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Maya Angelou has died at the age of 86, and possibly mentioned or not among the many tributes today will be this: She had a huge influence on Oprah Winfrey.
Winfrey has spoken long and often of Angelou, who was on OWN last year at this time.
And Winfrey may even be the first to suggest even this: No Angelou, no Oprah, or at least not the one millions have come to know.
These clips, including Angelou's appearance on "Super Soul Sunday," explore that influence. Meanwhile, here's Winfrey's statement, posted on Facebook:
I've been blessed to have Maya Angelou as my mentor, mother/sister, and friend since my 20’s. She was there for me always, guiding me through some of the most important years of my life. The world knows her as a poet but at the heart of her, she was a teacher. ‘When you learn, teach. When you get, give’ is one of my best lessons from her. She won three Grammys, spoke six languages and was the second poet in history to recite a poem at a presidential inauguration. But what stands out to me most about Maya Angelou is not what she has done or written or spoken, it’s how she lived her life. She moved through the world with unshakeable calm, confidence and a fierce grace. I loved her and I know she loved me. I will profoundly miss her. She will always be the rainbow in my clouds.
"...I can take a deep breath and enjoy the view.."
And there you have it, or them: Last words of a singular career that ended a little while ago. Write them down or remember them, if only to say "'last words, my eye...'" when Barbara Walters returns to the air after a brief "retirement sabbatical..."
Nevertheless, this morning's "The View" was her last official on-air appearance, not counting tonight's career retrospective.
She went off in style: Saluting 25 "incredible" women of the TV news industry who, in fact, are incredible - a who's who of female newscasters, each of whom has insisted she owes her career, or at least some of it, to the trailblazer they all surrounded on "The View" set. Robin Roberts, Diane Sawyer, Katie Couric, Paula Zahn, Jane Pauley, and on and on and on...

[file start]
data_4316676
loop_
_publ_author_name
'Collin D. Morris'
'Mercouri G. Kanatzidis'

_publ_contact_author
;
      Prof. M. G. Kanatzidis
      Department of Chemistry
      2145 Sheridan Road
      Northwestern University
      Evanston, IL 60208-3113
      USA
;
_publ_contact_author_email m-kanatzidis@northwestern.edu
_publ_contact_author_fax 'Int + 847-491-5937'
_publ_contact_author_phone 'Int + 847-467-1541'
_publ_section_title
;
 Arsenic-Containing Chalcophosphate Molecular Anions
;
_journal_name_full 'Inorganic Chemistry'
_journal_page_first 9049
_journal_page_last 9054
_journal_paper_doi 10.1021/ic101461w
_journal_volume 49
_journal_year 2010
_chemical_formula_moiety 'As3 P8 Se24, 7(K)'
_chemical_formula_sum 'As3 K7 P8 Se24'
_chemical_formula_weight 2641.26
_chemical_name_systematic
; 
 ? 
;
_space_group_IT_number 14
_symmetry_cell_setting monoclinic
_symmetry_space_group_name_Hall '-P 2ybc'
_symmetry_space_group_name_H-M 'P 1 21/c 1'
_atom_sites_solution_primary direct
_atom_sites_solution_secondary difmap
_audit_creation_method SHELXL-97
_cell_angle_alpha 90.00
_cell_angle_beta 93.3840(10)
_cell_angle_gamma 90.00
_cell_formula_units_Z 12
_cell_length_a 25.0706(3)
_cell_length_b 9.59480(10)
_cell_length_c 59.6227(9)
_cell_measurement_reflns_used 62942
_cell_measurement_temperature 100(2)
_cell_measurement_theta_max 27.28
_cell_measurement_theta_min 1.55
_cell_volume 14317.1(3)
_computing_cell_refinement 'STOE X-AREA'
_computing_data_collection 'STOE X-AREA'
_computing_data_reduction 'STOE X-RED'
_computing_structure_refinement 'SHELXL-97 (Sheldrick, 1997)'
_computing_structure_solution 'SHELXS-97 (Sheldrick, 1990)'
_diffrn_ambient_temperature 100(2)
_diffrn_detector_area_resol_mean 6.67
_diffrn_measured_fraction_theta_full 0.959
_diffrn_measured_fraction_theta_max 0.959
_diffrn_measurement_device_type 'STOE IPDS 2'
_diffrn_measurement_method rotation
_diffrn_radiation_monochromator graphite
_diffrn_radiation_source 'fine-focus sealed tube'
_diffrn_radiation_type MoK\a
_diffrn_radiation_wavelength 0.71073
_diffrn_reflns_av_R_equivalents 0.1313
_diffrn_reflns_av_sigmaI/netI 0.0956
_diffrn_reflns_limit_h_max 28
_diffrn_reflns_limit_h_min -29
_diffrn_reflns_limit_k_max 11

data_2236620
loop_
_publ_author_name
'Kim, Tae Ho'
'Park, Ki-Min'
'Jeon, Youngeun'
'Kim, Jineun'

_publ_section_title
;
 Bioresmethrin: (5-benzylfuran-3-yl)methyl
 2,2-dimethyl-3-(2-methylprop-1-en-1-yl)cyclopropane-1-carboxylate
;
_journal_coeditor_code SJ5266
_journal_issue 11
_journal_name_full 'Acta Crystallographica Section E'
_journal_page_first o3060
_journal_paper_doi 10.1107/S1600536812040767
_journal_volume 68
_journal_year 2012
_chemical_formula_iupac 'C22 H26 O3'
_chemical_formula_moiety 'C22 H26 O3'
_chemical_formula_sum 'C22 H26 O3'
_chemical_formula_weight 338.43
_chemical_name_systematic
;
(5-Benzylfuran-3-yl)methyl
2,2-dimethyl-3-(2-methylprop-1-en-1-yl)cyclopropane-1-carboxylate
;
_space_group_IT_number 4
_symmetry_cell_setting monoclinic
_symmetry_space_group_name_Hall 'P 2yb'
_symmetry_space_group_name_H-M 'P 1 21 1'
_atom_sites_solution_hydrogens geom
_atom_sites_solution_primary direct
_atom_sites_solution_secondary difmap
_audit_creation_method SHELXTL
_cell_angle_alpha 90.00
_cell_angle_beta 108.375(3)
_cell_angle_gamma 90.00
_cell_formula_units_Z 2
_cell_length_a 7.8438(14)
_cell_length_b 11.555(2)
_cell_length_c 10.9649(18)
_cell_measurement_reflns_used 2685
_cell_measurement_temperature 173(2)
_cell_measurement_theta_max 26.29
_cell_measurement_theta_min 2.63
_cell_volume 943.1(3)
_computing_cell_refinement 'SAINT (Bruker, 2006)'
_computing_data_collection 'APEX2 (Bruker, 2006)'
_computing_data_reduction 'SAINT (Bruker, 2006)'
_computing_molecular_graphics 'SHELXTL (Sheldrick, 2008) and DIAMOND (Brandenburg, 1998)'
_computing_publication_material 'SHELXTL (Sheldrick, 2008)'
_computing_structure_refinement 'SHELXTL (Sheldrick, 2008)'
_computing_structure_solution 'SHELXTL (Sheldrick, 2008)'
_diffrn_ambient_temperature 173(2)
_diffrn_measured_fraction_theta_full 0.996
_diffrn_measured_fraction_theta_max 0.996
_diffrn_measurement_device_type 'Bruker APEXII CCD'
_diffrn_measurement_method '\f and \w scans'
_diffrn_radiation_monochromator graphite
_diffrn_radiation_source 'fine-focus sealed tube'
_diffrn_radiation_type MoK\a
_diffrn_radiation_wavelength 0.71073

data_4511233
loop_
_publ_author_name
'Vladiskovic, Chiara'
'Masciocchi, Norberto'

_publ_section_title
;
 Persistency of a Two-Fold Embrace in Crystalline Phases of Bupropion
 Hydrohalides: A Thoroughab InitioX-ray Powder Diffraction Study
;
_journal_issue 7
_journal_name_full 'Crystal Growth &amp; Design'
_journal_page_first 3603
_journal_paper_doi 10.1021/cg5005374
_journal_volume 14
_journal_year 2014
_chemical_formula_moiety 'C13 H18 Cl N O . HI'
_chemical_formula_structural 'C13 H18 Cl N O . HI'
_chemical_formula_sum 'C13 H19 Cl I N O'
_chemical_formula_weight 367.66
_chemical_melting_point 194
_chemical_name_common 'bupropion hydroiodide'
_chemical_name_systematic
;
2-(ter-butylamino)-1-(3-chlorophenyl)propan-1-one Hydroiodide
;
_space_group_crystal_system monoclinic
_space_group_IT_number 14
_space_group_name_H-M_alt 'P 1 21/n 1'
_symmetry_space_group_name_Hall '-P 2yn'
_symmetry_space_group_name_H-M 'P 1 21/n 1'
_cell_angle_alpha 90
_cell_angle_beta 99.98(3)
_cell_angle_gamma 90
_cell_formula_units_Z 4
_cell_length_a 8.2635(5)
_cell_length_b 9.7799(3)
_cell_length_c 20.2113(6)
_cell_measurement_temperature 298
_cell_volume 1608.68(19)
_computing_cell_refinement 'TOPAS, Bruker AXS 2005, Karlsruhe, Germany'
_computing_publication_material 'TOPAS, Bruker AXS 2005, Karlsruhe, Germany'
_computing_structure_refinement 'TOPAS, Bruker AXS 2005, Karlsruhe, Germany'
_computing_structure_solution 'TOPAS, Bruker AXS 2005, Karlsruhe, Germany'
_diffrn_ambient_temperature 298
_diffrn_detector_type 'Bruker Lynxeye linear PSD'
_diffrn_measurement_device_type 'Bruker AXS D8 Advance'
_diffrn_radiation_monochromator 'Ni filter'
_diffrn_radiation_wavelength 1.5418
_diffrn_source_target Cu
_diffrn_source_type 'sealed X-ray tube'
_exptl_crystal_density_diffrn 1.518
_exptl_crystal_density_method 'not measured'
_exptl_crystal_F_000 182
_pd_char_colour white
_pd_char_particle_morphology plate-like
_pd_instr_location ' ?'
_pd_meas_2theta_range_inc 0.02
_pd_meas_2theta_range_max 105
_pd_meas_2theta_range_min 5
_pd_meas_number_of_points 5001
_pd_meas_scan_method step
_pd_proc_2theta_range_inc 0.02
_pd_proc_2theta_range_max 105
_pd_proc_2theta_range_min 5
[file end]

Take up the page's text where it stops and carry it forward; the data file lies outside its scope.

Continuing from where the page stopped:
They were introduced by Oprah Winfrey who had this to say: "I had to be here to celebrate you because what you have meant to me. You have literally meant the world to me. There are so many things to say but not enough time to say them all. I want to thank you for being a pioneer and everything that that word means - being the first in the door, to knock down that door, to break the barrier, to pave the road we all walk on. I thank you for that..."
Walters looked surprised. Maybe she even was. But she was also undeniably pleased.
It was a nice hour, and in some ways a characteristic hour, with friends mixing pleasure with business - the usual promotional fly-throughs, courtesy of Hillary Clinton, selling a book, and maybe a candidacy ("I am running," she joked. "Around the park.") And Michael Douglas, another longtime Walters friend and starring in a forthcoming movie with Diane Keaton, who showed a picture of his father, Kirk, now 97.
But that's OK. Television is about I-rub-your-back-you-rub-mine, and Barbara Walters has done plenty of back-rubbing over the decades - consecrating careers, or pushing them into places of distinction, all the while pushing hers into an aerie essentially occupied by one person: Herself.
There were no tears and no tears were expected. Steely, tough and focused, Barbara Walters didn't get to be the most influential woman in the history of network news - and one of the three or four titans of this business - by succumbing to emotion. Walter Cronkite didn't tear up on his last night. Barbara did not on her last day.
Her final words were practiced - she said the exact same speech at the party in her honor the other night at The Four Seasons... But you also knew they were from the heart: "True, I was the first female co-host of an evening new show, but it's also true I was a flop" - she said the word as if the 40-year-old memory still stings.
"I was drowning, gasping for air, and then someone threw me that life preserver, called prime-time specials..."
Those specials - four a year, and for which she was paid $500,00, one-half of her famed $1 million salary in 1976 - created one of the unique bifurcations in TV history: A newswoman who interviewed real newsmakers and also real stars...
But those specials did indeed save her.
Meanwhile, she got advice from Clinton this morning: "Take some time off...take a real vacation."
Will Walters, who turns 85 this September, take this counsel? What do you think? Consider: She was just getting started at age 65, a couple of years before she even started "The View."
Who knows. She may just be getting started again.